I wanted to save one of my favorite reads over the summer for today. As a nice starting out point for the blog this school year and a quiet way to reflect on such a tragic day in history, I want to recommend The Red Bandanna by Tom Rinaldi. The 2016 book is highly appropriate for September 11, as it is the story of Welles Crowther, a young man of huge heart and epic courage, who ran back up the stairs of the burning World Trade Center tower instead of down to safety. A man only recognized by his trademark red bandanna, who ushered injured people to safety while thinking nothing of the consequences of remaining in the soon to collapse tower. The book relives that tragic morning, the impact Welles had on people when he was alive, and the legacy he leaves behind.
You may ask what this has to do with sports. Welles Crowther was an athlete. He was an undersized underdog who overcame whatever he lacked physically with heart. At the end of the day, he willed himself to become a college football player at Boston College. As a coach, these are the guys I love to have on my team. I have worked with plenty of talented athletes who lacked passion and flamed out, wasting whatever God given talent they were gifted on being mediocre. Most were, not coincidentally, selfish in life. Then there are the kids like Welles, who harness their passion to overcome physical deficiencies and rise above those with greater potential. They are driven by life-they are winners. Not coincidentally, they are selfless. These are also the kinds of guys, like Welles, that are willing to stay in burning buildings to help others out--putting their own safety far down the list of priorities. They face danger, not run from it, because it's in their DNA.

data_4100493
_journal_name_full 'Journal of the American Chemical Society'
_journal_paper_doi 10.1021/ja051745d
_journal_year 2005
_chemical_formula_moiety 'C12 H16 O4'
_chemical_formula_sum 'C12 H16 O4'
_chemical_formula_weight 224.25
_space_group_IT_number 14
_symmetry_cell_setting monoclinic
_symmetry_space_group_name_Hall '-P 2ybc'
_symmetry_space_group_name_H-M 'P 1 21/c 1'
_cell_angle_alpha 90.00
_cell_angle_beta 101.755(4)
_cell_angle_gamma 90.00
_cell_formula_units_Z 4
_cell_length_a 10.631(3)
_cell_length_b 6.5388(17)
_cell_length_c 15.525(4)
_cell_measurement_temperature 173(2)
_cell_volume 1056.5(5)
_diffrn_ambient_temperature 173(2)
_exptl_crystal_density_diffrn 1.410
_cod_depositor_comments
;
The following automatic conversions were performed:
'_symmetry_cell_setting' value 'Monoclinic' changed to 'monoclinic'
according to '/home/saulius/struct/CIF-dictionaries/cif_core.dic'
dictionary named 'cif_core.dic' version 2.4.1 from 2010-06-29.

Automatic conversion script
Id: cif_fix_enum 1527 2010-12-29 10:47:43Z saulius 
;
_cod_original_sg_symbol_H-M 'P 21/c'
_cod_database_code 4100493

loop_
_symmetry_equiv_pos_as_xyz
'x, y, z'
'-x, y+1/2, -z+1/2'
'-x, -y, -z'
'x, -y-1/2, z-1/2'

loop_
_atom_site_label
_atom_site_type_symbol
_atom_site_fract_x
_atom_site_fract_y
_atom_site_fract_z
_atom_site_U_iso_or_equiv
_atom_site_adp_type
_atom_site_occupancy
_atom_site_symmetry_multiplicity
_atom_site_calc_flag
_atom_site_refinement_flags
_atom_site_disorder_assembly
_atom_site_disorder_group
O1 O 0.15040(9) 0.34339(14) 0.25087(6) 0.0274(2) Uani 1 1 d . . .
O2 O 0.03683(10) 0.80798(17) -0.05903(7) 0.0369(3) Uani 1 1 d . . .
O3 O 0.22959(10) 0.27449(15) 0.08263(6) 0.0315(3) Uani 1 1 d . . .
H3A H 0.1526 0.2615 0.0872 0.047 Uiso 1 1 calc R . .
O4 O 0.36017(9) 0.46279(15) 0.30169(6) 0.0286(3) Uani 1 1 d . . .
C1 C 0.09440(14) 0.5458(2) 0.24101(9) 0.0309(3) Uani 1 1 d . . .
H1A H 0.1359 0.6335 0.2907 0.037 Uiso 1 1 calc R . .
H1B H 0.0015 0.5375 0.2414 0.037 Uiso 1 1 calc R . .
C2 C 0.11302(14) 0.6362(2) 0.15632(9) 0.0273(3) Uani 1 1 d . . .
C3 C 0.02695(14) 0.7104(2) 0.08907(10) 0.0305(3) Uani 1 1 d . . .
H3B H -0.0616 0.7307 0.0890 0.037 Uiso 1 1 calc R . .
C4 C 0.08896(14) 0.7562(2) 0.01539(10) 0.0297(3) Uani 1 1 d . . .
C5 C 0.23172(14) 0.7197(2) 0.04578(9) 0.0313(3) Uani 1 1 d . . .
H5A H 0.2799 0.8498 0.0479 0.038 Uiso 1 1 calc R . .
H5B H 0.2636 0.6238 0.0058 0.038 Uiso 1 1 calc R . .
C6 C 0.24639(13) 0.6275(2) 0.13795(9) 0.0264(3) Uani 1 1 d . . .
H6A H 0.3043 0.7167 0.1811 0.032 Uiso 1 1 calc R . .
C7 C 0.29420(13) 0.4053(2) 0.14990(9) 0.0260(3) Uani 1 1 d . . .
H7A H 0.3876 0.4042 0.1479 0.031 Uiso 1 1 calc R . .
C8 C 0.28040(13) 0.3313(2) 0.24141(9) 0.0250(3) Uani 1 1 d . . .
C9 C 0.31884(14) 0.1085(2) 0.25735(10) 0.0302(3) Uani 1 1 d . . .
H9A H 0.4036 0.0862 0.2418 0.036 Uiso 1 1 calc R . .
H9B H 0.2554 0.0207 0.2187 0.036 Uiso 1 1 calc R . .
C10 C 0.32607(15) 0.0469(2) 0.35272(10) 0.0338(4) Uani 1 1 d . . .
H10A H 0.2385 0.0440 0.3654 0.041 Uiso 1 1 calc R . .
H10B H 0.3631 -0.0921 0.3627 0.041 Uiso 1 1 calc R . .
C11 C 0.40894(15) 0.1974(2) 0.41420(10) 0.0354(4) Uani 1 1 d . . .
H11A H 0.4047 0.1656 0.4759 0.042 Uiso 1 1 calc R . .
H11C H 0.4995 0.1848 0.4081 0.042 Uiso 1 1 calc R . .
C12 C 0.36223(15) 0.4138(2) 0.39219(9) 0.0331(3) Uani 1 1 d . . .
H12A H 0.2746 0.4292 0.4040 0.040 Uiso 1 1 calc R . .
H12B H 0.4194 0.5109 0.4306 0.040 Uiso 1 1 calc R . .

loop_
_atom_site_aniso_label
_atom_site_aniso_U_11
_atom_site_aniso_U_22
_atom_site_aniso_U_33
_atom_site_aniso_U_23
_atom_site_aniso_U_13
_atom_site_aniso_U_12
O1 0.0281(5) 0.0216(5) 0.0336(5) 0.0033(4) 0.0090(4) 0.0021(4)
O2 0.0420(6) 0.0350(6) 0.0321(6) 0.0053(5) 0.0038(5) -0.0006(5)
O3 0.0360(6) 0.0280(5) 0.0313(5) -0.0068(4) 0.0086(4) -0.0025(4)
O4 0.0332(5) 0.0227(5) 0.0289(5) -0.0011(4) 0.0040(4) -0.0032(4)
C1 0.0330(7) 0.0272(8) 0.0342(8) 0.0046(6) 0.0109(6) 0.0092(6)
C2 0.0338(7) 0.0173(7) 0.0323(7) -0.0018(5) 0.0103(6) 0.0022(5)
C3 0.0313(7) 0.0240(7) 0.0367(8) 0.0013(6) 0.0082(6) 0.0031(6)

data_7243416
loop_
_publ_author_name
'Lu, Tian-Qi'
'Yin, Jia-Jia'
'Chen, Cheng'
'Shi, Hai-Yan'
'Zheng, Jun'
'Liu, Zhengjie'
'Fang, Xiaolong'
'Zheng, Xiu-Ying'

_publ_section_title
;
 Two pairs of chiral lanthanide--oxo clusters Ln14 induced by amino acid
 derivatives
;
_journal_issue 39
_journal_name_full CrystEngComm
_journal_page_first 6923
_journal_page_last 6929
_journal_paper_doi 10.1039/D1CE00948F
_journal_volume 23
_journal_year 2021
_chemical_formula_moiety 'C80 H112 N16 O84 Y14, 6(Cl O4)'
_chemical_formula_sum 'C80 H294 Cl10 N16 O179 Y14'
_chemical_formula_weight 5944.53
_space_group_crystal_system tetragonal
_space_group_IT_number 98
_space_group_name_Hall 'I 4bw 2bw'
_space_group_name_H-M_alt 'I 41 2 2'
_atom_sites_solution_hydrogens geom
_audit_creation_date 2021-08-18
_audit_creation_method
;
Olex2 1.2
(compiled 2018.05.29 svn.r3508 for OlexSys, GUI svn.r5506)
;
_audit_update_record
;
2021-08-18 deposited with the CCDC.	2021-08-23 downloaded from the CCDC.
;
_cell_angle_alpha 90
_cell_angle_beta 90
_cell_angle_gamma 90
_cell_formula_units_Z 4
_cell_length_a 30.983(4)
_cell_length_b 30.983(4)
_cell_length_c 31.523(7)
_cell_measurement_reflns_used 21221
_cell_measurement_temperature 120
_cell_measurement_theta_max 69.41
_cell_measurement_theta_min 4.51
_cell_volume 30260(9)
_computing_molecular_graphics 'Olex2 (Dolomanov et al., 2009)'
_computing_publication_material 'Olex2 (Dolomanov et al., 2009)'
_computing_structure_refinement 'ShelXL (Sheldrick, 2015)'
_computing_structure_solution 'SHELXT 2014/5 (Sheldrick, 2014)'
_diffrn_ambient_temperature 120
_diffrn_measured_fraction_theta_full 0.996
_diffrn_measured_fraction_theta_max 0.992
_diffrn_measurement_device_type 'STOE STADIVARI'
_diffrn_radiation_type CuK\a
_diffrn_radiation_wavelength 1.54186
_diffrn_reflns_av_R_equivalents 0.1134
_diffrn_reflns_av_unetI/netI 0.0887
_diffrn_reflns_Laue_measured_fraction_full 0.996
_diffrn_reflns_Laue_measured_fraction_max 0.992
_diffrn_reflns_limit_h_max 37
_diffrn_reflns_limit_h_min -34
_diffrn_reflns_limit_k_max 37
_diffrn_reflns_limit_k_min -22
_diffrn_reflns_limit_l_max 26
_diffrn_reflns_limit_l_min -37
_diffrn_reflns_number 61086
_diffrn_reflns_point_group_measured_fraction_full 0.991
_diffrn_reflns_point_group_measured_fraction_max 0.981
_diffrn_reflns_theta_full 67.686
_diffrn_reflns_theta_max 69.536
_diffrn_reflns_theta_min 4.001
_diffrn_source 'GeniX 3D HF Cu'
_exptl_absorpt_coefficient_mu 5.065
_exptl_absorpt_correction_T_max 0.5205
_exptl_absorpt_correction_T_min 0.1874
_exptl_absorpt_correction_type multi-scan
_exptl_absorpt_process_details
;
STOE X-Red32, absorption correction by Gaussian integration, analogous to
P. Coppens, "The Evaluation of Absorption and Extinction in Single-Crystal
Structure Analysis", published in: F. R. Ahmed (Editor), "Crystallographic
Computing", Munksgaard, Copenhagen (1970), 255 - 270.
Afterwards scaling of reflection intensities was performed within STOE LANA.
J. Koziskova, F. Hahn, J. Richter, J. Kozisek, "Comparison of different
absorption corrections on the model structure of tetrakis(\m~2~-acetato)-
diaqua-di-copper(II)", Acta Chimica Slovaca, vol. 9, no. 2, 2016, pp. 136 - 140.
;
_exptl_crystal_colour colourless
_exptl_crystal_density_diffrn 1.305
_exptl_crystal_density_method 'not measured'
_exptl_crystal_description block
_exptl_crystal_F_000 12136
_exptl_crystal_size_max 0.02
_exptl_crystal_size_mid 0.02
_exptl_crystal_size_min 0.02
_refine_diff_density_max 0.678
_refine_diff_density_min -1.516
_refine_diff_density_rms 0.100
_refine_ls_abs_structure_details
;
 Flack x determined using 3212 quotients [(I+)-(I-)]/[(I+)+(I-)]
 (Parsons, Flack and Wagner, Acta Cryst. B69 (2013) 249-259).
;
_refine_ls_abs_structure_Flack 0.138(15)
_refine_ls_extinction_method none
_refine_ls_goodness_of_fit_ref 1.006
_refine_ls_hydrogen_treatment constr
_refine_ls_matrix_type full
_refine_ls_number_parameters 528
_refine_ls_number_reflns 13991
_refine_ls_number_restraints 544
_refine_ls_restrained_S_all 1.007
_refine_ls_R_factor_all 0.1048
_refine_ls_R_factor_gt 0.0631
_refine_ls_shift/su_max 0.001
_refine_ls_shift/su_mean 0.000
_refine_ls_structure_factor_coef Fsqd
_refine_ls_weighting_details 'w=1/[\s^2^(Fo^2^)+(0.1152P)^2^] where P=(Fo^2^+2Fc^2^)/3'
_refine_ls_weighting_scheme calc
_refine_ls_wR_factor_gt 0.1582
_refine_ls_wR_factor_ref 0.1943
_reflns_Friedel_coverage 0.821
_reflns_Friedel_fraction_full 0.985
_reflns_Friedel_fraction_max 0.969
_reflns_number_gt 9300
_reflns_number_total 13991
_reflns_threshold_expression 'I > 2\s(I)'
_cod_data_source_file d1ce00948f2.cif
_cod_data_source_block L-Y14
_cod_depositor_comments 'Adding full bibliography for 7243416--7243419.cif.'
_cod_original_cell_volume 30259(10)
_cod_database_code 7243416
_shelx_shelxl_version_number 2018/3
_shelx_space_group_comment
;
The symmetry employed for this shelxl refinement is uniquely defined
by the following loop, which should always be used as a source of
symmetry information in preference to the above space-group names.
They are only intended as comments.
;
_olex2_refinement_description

Sadly, Not many of the kids we have in high school today remember 9/11. It's a thought; a remembrance on morning announcements each September 11. It may be a fascinating episode on The History Channel, or a story told by mom or dad, but these 16 year old's were just literally opening their eyes to the world that year.
This is why we must get books like The Red Bandanna in the hands of high school kids. These heroic stories must be kept alive and passed to new generations. I have decided at the beginning of each school year, I am going to give a copy of The Red Bandanna to a young athlete to read. This student will speak to an athletic team on 9/11 about Welles and how he exemplified courage, heroism, and heart--not only in athletics, but in life. Welles story is a great reminder to kids that they are both responsible to themselves in their actions, and responsible to society each day.